Mask mandate: Governor’s executive order requires face coverings

Tuesday, July 21, 2020

Carroll County

Arkansas Gov. Asa Hutchinson issued an executive order Thursday, July 16, mandating the use of face coverings in public.

The order, issued under Hutchinson’s emergency powers, requires individuals to wear masks covering their mouth and nose in both indoor and outdoor environments when they are in the presence of non-household members and cannot maintain at least six feet of distance.

The order includes multiple exemptions, including provisions for children under 10 and individuals with a medical condition or disability that prevents them from wearing a face covering.

“Law enforcement and local officials have the authority and are encouraged to enforce this directive,” the order says.

Violating the order will be classified as a misdemeanor offense. First-time violators are to receive a verbal or written warning, according to the executive order. Repeated violations could result in a fine of $100 to $500, although violators under the age of 18 cannot be fined. The order stipulates that no one will be arrested for not wearing a face covering.

Hutchinson had resisted issuing a mandate on face coverings for weeks, saying he didn’t believe an order was necessary although he consistently urged Arkansans to wear a mask to protect others from the virus. But with the state averaging more than 600 newly confirmed cases a day in July and the number of Arkansans hospitalized with the virus spiking, Hutchinson said it was time to act.

“The number of COVID-19 cases, hospitalizations and deaths are numbers that speak for themselves and indicate that we need to do more,” Hutchinson said.

Local reaction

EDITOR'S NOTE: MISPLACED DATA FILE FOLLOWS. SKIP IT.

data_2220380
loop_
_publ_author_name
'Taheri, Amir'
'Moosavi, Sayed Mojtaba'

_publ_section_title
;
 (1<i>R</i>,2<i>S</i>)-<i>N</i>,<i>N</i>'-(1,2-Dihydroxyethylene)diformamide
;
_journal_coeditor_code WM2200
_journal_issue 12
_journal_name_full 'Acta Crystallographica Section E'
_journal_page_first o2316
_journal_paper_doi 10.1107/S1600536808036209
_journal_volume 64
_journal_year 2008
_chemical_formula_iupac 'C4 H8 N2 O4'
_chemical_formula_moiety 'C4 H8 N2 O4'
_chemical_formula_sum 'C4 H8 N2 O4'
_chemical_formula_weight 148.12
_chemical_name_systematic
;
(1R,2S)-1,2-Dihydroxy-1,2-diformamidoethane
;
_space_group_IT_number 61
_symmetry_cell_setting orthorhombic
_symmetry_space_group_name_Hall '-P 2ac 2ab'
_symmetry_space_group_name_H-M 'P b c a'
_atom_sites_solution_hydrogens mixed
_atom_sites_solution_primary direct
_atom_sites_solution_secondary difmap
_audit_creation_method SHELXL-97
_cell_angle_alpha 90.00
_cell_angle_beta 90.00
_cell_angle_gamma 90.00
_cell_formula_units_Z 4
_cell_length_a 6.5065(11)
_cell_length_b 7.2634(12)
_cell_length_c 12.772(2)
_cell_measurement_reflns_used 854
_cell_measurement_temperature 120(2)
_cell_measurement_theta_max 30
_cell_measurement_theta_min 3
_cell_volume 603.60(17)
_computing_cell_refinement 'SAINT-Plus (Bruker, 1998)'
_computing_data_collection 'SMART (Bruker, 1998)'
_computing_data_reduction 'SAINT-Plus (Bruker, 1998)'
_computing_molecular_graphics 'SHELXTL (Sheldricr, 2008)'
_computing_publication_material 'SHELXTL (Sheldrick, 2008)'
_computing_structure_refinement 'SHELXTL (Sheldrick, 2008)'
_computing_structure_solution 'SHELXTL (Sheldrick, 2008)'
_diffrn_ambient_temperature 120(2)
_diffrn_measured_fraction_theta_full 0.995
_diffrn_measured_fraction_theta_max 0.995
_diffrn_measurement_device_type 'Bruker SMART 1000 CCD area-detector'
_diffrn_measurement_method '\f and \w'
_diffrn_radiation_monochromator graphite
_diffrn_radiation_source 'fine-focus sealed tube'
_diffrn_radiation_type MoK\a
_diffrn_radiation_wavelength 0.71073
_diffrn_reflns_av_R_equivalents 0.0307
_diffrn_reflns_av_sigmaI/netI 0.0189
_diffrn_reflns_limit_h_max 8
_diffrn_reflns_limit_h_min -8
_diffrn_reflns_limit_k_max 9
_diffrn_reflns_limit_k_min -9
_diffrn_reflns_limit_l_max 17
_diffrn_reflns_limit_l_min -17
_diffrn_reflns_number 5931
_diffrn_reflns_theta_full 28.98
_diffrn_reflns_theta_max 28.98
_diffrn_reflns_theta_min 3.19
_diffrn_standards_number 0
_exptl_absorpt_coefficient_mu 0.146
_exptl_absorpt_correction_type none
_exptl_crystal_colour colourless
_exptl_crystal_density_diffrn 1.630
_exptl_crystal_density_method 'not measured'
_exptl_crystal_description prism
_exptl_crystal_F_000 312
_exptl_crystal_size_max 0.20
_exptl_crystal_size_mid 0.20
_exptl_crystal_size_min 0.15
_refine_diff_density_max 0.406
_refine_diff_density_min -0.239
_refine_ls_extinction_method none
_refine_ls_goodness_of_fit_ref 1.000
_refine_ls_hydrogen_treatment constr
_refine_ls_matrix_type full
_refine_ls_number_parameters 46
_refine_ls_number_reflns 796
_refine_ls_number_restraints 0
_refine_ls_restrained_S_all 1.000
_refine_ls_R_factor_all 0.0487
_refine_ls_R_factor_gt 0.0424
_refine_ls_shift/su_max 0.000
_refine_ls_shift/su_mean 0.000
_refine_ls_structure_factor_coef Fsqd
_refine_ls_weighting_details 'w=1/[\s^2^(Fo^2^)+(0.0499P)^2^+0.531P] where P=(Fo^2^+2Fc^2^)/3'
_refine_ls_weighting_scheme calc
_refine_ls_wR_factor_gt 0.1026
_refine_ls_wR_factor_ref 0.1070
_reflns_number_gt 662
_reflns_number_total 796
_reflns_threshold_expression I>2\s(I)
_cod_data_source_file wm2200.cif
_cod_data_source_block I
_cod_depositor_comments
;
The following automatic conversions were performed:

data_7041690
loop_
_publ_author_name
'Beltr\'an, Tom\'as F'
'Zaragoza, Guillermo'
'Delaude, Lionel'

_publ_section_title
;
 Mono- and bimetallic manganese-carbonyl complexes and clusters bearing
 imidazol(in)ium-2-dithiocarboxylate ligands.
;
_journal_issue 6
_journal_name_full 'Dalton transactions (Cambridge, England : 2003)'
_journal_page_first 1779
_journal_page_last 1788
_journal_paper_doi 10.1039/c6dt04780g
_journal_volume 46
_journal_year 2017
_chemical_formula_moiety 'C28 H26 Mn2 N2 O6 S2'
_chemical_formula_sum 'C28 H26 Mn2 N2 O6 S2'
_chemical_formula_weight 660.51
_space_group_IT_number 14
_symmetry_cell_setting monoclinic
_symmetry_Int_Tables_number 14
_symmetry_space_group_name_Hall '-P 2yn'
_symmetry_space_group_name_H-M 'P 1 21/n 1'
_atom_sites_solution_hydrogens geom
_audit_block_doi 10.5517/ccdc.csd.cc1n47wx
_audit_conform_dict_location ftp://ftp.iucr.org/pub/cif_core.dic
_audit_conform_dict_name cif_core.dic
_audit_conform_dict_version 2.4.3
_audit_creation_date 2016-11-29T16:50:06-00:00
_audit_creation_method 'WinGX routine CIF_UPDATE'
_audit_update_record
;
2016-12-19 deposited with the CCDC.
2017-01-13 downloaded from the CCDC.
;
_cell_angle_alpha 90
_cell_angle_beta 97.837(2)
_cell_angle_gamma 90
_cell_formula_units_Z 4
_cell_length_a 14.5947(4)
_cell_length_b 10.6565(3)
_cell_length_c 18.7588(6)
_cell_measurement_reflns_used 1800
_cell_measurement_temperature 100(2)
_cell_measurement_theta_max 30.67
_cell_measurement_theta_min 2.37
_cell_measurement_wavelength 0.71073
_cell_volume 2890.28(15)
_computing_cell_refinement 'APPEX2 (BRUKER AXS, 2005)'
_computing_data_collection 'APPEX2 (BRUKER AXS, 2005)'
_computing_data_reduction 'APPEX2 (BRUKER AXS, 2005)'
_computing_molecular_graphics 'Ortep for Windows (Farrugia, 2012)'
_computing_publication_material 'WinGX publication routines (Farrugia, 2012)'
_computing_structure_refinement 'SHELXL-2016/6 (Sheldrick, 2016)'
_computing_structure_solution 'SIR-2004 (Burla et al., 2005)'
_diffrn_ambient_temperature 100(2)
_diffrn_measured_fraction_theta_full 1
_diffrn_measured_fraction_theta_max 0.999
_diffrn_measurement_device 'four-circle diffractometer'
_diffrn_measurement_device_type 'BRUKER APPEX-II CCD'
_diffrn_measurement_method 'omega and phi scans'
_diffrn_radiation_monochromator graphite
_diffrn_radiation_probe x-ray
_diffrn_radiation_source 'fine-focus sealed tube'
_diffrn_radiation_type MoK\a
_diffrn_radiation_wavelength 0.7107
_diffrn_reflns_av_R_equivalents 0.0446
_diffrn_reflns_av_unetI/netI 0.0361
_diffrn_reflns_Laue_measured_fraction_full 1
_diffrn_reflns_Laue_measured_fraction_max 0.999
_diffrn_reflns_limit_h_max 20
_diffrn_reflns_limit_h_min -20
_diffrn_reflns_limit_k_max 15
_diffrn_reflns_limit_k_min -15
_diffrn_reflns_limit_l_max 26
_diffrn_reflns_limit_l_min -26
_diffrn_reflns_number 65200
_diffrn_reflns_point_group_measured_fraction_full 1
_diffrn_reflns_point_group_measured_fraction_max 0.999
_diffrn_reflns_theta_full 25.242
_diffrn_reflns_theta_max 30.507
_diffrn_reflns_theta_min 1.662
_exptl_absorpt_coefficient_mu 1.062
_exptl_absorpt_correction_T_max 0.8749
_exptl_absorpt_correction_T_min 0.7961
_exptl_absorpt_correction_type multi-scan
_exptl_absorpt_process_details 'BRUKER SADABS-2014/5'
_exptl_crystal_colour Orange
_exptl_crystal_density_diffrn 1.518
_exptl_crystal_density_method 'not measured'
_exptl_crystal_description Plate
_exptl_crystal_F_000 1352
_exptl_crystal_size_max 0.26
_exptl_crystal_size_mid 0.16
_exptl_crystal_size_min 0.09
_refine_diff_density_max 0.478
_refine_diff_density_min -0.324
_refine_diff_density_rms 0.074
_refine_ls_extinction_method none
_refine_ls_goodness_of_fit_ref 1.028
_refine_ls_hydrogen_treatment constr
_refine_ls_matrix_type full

Hutchinson’s announcement came three days after the Berryville City Council adopted an ordinance on face coverings. The Eureka Springs City Council had scheduled a special meeting Thursday, July 16, to consider a similar ordinance but canceled it after Hutchinson’s announcement.

“I think the governor did the right thing, and I just hope people will realize that it’s not directed at anybody; it’s to help everybody,” Berryville mayor Tim McKinney said. “If we can all do our part, we can get this thing behind us.”

Eureka Springs Mayor Butch Berry said the city is going to do “as much as the governor allows us to do with his recommendations.”

“So of course we’re taking it serious. We take the whole pandemic and COVID virus serious, and anything that comes out of the health department, we take serious,” Berry said.

Some law enforcement officials around the state indicated that they would not enforce Hutchinson’s executive order. In Carroll County, law enforcement officials said they will respond to businesses that report issues with customers not abiding by the order.

“I believe our citizens know when they should and should not wear a mask,” Carroll County Sheriff Jim Ross said in a post on the sheriff’s office Facebook page. “I will be leaving it to our citizens to determine whether or not they fall under one of the exemptions provided in the Governor’s mandate.

“While my Deputies stay inundated with calls for service, we will nonetheless respond to any business located outside city jurisdictions related to individuals failing to comply with the mandate (provided the owner has requested the patron wear a mask or leave the premises).

“We will handle each call on a case by case basis, and as low key as possible. Our friends and neighbors can trust the Sheriff’s Office will do what is right.”

Ross acknowledged that he will not wear a face mask.

Berryville police chief Robert Bartos noted the multiple exemptions to Hutchinson’s order.

“We’ll just do our best to enforce the law,” Bartos said. “We’re kind of short-handed right now, so it kind of puts us in a tight position, but there are a lot of exemptions in there, too, that people need to realize. You can be inside a business and if you can social distance, you can be exempt. And outside, too. … We’ll do our best to obey the laws and try to enforce it.”